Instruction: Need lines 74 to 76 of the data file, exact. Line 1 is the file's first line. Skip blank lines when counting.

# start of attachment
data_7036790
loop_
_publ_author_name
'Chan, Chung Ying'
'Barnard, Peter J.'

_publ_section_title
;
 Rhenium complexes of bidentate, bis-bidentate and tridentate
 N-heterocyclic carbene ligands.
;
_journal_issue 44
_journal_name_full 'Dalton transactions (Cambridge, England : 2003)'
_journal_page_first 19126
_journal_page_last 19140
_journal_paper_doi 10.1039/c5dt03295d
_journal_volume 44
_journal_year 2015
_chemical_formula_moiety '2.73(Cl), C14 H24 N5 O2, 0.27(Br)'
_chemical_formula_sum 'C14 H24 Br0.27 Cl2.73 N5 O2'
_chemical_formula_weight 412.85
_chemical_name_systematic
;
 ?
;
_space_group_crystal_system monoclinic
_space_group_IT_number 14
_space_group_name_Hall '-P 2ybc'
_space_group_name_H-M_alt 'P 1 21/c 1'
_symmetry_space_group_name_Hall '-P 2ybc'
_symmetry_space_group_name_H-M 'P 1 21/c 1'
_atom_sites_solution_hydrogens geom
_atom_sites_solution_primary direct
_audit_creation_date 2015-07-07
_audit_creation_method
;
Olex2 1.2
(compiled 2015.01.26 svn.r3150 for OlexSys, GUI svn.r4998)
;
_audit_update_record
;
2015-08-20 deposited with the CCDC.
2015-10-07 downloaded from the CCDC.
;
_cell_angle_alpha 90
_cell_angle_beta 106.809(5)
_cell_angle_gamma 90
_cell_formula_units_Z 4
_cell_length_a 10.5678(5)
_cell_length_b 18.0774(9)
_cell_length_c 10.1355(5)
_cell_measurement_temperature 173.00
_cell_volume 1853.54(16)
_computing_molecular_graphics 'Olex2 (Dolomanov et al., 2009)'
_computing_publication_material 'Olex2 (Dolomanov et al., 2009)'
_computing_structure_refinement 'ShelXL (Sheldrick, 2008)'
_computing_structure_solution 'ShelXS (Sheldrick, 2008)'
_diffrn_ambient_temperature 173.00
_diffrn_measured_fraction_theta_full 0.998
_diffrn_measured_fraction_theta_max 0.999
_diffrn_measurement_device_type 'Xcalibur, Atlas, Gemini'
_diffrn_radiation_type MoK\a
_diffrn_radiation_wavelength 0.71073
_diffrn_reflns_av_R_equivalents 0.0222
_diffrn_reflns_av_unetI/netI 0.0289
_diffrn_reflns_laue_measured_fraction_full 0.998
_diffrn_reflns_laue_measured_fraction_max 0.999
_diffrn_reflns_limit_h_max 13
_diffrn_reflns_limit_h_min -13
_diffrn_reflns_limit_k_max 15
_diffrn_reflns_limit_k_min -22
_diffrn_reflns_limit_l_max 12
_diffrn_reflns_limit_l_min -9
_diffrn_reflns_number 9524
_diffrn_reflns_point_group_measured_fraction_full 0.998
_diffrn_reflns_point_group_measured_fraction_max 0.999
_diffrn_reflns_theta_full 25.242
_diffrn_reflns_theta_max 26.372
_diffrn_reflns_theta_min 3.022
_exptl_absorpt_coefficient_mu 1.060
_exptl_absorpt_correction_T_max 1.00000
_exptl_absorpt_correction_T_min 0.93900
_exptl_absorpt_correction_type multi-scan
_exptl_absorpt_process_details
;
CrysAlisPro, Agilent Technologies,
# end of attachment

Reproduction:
_diffrn_reflns_point_group_measured_fraction_full 0.998
_diffrn_reflns_point_group_measured_fraction_max 0.999
_diffrn_reflns_theta_full 25.242